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Greater Manchester Is Reportedly Going To Be Placed In A "Tier 2" Lockdown After Local Politicians Argued Pubs Should Not Be Shut

The PM is set to announce a raft of new Covid-19 measures this afternoon (PA)

6 min read

Greater Manchester is reportedly going to avoid the harshest new coronavirus restorations after its local politicians argued pubs and restaurants should not be shut to try and reduce the spike in infections.

But there is anger from MPs over the way the measures have been announced, after a series of calls with health secretary Matt Hancock this morning were described as “an absolute shambles”.

It comes after the government was put under pressure to show the evidence for putting sections of the North of England under the strictest of its three-tiered system to try and deal with the soaring number of positive cases.

Jim McMahon, Labour MP for Oldham West, confirmed that ministers had relented and agreed Greater Manchester would be “placed in Tier 2 with household restrictions on meeting indoors in any setting, but not outdoors”.

A Tier 3 outcome would have seen the closure of all hospitality, which is expected to be placed on Merseyside when Boris Johnson unveils the full system later.

McMahon tweeted: “Pubs serving food remain open. Oldham will be removed from its enhanced lockdown measures and brought into line with Greater Manchester at last”.

And his colleague Andrew Gwynne, MP for Denton & Reddish, said: “A very sensible decision to put Greater Manchester into Tier 2. 

“We will have a simplified set of rules: no social mixing in any indoor settings, rule of 6 in public outdoor settings; tougher enforcement for non-Covid-secure businesses and hospitality remains open.”

But shadow foreign secretary and MP for Wigan Lisa Nandy said she had not been invited to the briefing with Mr Hancock.

"Just learnt Greater Manchester will be placed into tier 2 restrictions via twitter,” she posted on social media.

“Apparently there was a government briefing for Greater Manchester MPs but I can't provide details because I wasn't invited. 

“I suspect this is because they don't know where Wigan is. What an absolute shambles.”

And Charlotte Nichols, the MP for Warrington North, tweeted an image of her being wrongly invited to the virtual meeting for Merseyside MPs.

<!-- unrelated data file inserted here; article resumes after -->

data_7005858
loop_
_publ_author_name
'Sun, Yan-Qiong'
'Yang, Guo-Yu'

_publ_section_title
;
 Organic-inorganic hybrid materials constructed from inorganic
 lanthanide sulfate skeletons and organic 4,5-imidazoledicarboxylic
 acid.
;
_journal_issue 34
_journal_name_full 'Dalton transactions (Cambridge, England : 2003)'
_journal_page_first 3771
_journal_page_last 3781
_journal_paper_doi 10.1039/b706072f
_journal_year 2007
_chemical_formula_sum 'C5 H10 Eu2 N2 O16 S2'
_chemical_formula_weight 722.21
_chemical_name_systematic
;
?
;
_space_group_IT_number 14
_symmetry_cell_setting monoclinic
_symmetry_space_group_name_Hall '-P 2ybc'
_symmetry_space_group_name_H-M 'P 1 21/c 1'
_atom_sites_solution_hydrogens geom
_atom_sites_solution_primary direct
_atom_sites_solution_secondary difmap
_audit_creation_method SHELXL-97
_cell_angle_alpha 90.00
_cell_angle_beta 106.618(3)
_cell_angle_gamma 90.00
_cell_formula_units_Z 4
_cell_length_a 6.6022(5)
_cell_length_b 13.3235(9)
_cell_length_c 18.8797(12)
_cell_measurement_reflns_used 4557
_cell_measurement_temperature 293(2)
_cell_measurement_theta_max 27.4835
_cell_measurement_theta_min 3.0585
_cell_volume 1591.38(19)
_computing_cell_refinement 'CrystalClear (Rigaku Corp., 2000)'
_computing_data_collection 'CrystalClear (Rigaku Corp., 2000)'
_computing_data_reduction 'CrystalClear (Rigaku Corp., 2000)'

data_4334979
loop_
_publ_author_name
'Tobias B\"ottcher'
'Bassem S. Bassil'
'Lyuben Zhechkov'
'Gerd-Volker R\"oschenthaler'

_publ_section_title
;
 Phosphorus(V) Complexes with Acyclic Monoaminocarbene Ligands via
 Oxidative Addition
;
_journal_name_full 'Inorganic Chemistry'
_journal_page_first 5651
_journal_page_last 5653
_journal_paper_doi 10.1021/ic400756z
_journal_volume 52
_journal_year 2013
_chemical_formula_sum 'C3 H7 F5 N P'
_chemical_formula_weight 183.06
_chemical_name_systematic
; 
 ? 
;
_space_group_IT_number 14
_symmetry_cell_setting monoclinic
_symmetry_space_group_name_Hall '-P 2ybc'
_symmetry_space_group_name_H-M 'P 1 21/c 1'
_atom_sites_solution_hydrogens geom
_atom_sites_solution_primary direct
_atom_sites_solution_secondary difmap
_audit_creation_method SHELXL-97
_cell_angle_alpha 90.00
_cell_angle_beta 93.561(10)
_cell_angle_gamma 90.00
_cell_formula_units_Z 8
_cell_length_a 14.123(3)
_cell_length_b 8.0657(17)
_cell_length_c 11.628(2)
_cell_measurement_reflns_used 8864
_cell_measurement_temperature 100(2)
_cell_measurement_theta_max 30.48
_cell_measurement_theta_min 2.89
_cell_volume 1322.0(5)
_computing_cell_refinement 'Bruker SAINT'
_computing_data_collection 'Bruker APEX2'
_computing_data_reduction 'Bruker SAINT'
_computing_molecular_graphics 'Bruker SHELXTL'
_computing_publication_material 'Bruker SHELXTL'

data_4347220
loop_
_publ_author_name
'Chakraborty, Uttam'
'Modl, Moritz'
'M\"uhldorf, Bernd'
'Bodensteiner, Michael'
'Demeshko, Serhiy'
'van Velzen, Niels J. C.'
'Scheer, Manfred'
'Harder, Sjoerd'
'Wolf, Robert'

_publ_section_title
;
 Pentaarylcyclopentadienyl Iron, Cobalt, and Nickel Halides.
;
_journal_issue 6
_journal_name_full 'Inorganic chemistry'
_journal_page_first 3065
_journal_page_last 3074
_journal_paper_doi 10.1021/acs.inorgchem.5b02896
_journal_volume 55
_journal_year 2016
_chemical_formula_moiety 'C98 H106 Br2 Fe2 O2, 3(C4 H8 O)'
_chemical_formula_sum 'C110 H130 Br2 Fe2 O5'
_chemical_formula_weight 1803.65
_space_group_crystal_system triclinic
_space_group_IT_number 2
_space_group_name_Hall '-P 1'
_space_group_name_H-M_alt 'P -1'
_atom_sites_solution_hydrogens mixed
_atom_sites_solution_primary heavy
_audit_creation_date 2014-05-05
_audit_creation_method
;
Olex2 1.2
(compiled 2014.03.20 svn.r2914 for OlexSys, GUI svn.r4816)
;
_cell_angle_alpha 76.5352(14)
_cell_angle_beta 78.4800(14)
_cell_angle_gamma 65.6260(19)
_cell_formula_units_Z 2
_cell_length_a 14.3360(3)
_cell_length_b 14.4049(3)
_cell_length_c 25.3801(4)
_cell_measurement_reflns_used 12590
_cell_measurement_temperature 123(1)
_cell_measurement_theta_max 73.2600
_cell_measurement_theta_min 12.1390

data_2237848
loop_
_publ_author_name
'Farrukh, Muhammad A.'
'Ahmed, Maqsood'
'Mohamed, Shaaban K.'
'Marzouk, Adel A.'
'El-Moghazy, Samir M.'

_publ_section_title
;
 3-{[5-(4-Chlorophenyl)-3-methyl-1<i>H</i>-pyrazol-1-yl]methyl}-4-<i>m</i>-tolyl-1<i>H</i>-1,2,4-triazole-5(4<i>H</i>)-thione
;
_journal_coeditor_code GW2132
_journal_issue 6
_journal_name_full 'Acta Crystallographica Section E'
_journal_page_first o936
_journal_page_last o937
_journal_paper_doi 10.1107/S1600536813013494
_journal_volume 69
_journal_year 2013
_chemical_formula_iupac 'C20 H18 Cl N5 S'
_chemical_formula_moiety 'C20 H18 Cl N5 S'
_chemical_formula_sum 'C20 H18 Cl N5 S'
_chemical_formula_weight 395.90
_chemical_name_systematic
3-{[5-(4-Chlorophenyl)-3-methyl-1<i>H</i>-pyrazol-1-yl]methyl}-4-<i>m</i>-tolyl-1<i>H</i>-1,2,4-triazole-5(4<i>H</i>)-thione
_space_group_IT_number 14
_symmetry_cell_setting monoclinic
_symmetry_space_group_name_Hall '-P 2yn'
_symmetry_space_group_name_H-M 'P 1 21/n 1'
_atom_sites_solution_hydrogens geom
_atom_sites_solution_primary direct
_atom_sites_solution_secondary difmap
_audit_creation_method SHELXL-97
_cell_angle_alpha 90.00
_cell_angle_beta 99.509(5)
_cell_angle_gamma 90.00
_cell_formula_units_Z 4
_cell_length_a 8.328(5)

“Don't know how many times we have to go through this: Warrington is not in Merseyside, it is not in the Liverpool City Region, it never has been and if you're going to make decisions that affect us the very least you could do is recognise that fact,” she added.

Earlier a group of Manchester MPs wrote to the Prime Minister telling him not to close hospitality venues as it will not help drive down infection rates.

Its city council leader Sir Richard Leese said: "They have not been able to show us any data that connects bars and pubs in Greater Manchester with transmission of the Covid-19 virus. They have not been able to provide any evidence that closing them down will work.

"We have far more finely-grained data collected by our own directors of public health that seems to demonstrate that there is not a particular connection between bars and restaurants and the transmission of Covid."

And the night-time economy adviser for Greater Manchester, Sacha Lord, told ITV's Good Morning Britain it is "far safer, in our opinion" to go to a pub where there are restrictive measures in place, rather than people ending up at house parties.

He added: "Whoever's making these knee-jerk decisions in the Government are not dealing with operators because we saw what happened with the curfew and, by leaking that news that came out on Wednesday, what do you think happened in the city centres across the UK this weekend? 

“On Saturday night it was like New Year's Eve."